Summary: A new study reveals a link between food allergies and relapses in Multiple Sclerosis.
Source: Brigham and Women’s Hospital.
Like many other medical conditions, the mechanism of multiple sclerosis remains an enigma–a puzzle composed of complex genetic and environmental factors. A key piece to this puzzle is the immune system, which is also responsible for regulating many other physiological (and pathological) phenomena–including allergies. Although previous studies investigating the association between MS and allergies have yielded mixed results, a research team at Brigham and Women’s Hospital sought to uncover the putative link in a new way. Investigating the correlation between allergy and inflammatory disease activity, the team found new evidence connecting food allergies and relapses of multiple sclerosis. The results are published in the Journal of Neurology, Neurosurgery & Psychiatry.
“Some multiple sclerosis patients with significant allergies would complain of frequent relapses associated with their allergic episodes,” said Tanuja Chitnis, MD, senior author and a neurologist at the Partners MS Center at the Brigham. “We felt that the most likely mechanism associated with allergy and its influence on MS would be related to inflammatory activity.”
Accordingly, Chitnis and colleagues set out to investigate the association between inflammatory disease activity and allergy history in a subset of patients enrolled in a large study known as the Comprehensive Longitudinal Investigation of Multiple Sclerosis at Brigham and Women’s Hospital (CLIMB). A total of 1,349 study participants completed a self-administered questionnaire outlining food, environmental and/or drug allergies. Disease activity was assessed through evaluating the cumulative number of attacks over disease course, and new gadolinium (Gad)-enhancing lesions, as detected by MRI.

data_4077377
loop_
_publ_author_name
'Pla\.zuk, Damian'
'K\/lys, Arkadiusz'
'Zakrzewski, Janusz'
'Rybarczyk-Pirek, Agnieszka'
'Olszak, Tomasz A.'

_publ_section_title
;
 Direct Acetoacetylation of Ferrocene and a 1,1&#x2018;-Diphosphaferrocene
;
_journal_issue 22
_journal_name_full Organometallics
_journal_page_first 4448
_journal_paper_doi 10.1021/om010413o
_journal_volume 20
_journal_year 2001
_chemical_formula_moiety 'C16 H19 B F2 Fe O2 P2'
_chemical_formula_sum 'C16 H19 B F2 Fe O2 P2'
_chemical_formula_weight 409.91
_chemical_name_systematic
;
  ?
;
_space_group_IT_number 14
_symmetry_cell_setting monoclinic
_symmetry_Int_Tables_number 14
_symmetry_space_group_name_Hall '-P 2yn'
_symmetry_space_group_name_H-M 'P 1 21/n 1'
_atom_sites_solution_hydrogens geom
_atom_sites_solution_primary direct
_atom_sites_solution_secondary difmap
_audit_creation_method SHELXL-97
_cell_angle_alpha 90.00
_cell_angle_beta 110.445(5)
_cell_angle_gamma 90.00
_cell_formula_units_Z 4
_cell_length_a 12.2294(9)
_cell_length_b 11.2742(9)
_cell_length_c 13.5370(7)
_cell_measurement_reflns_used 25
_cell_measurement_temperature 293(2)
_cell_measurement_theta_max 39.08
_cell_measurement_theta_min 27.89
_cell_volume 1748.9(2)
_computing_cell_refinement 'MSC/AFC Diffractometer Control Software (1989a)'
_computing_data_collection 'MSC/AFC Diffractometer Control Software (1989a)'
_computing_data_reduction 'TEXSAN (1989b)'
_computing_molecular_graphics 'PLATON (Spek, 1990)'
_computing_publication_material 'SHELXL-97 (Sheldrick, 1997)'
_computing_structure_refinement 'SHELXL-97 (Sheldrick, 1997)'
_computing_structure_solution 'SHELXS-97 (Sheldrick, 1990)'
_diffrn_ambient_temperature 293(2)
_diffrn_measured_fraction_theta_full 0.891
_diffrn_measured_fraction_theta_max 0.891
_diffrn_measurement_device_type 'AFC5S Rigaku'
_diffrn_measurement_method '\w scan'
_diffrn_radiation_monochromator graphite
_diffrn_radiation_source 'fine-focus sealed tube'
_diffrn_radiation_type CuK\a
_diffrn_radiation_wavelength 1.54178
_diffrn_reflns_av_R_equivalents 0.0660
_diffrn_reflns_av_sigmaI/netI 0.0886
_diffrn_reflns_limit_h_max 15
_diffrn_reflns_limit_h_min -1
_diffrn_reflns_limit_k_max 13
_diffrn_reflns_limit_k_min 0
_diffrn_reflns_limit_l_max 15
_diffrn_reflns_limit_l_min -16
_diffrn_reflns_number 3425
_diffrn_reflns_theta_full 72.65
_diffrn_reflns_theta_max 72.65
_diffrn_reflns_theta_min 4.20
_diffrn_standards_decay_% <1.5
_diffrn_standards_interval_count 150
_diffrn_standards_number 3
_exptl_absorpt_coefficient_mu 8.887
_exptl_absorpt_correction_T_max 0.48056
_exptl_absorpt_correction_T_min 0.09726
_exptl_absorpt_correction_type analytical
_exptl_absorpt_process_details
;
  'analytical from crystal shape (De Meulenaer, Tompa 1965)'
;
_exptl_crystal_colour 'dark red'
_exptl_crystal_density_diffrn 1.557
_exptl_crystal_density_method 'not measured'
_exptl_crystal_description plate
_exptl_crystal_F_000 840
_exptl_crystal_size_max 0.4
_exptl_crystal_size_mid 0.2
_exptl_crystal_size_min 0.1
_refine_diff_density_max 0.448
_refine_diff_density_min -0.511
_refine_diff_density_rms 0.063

Interestingly, only participants in the food allergy group demonstrated a significantly higher rate of cumulative attacks and increased likelihood of new Gad-lesions compared to participants with no reported food allergies. This effect remained significant even when adjusted for potential confounders such as sex, age at symptom onset, and disease category. No significant effects were observed for the environmental and drug allergy groups after adjusted analyses.
This association between food allergy and MS disease activity highlights an important role for a potential player in immunity and inflammation–the gut. “It is interesting that this association was only found with food allergies and not other types of allergies, which might have been expected had this solely been an immune deviation issue,” said Chitnis. “The presence of food allergies and mechanisms related to food allergies may increase relapse rate and inflammatory activity in MS patients. There may be a common mechanism here, or other mechanisms which may induce MS relapses in a predisposed host.”